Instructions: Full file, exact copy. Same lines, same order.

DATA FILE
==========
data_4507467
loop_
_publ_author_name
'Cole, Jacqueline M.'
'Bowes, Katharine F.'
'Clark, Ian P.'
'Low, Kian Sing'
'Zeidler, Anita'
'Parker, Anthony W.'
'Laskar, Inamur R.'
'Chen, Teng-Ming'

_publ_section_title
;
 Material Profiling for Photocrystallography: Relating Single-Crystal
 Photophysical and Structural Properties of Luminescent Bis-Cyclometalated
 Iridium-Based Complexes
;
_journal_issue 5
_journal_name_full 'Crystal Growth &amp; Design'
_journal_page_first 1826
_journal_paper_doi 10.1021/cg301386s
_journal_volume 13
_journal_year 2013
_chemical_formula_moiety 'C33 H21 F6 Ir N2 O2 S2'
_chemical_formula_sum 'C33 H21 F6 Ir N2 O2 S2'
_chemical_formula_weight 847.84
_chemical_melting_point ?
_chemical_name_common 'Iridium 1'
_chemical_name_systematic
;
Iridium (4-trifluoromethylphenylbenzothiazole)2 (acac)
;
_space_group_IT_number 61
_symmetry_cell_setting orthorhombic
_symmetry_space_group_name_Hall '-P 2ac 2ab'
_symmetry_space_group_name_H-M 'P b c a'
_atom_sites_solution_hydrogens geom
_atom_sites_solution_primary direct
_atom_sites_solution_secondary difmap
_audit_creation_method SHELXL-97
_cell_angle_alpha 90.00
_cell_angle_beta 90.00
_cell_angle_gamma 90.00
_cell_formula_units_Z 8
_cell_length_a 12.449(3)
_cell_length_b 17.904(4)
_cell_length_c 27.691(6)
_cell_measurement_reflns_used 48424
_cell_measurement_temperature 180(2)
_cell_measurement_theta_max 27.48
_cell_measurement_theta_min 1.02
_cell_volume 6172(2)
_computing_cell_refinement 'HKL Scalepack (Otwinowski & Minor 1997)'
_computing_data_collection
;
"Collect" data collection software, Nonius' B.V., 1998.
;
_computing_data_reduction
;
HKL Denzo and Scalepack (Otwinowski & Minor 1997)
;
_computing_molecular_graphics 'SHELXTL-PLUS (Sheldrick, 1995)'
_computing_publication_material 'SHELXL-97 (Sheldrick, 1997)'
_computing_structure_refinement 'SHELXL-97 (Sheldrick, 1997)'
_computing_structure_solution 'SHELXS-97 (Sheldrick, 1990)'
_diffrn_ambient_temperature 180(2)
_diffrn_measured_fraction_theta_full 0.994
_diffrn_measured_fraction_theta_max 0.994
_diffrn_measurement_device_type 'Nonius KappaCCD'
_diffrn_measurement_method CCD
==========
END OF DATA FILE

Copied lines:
data_4507467
loop_
_publ_author_name
'Cole, Jacqueline M.'
'Bowes, Katharine F.'
'Clark, Ian P.'
'Low, Kian Sing'
'Zeidler, Anita'
'Parker, Anthony W.'
'Laskar, Inamur R.'
'Chen, Teng-Ming'

_publ_section_title
;
 Material Profiling for Photocrystallography: Relating Single-Crystal
 Photophysical and Structural Properties of Luminescent Bis-Cyclometalated
 Iridium-Based Complexes
;
_journal_issue 5
_journal_name_full 'Crystal Growth &amp; Design'
_journal_page_first 1826
_journal_paper_doi 10.1021/cg301386s
_journal_volume 13
_journal_year 2013
_chemical_formula_moiety 'C33 H21 F6 Ir N2 O2 S2'
_chemical_formula_sum 'C33 H21 F6 Ir N2 O2 S2'
_chemical_formula_weight 847.84
_chemical_melting_point ?
_chemical_name_common 'Iridium 1'
_chemical_name_systematic
;
Iridium (4-trifluoromethylphenylbenzothiazole)2 (acac)
;
_space_group_IT_number 61
_symmetry_cell_setting orthorhombic
_symmetry_space_group_name_Hall '-P 2ac 2ab'
_symmetry_space_group_name_H-M 'P b c a'
_atom_sites_solution_hydrogens geom
_atom_sites_solution_primary direct
_atom_sites_solution_secondary difmap
_audit_creation_method SHELXL-97
_cell_angle_alpha 90.00
_cell_angle_beta 90.00
_cell_angle_gamma 90.00
_cell_formula_units_Z 8
_cell_length_a 12.449(3)
_cell_length_b 17.904(4)
_cell_length_c 27.691(6)
_cell_measurement_reflns_used 48424
_cell_measurement_temperature 180(2)
_cell_measurement_theta_max 27.48
_cell_measurement_theta_min 1.02
_cell_volume 6172(2)
_computing_cell_refinement 'HKL Scalepack (Otwinowski & Minor 1997)'
_computing_data_collection
;
"Collect" data collection software, Nonius' B.V., 1998.
;
_computing_data_reduction
;
HKL Denzo and Scalepack (Otwinowski & Minor 1997)
;
_computing_molecular_graphics 'SHELXTL-PLUS (Sheldrick, 1995)'
_computing_publication_material 'SHELXL-97 (Sheldrick, 1997)'
_computing_structure_refinement 'SHELXL-97 (Sheldrick, 1997)'
_computing_structure_solution 'SHELXS-97 (Sheldrick, 1990)'
_diffrn_ambient_temperature 180(2)
_diffrn_measured_fraction_theta_full 0.994
_diffrn_measured_fraction_theta_max 0.994
_diffrn_measurement_device_type 'Nonius KappaCCD'
_diffrn_measurement_method CCD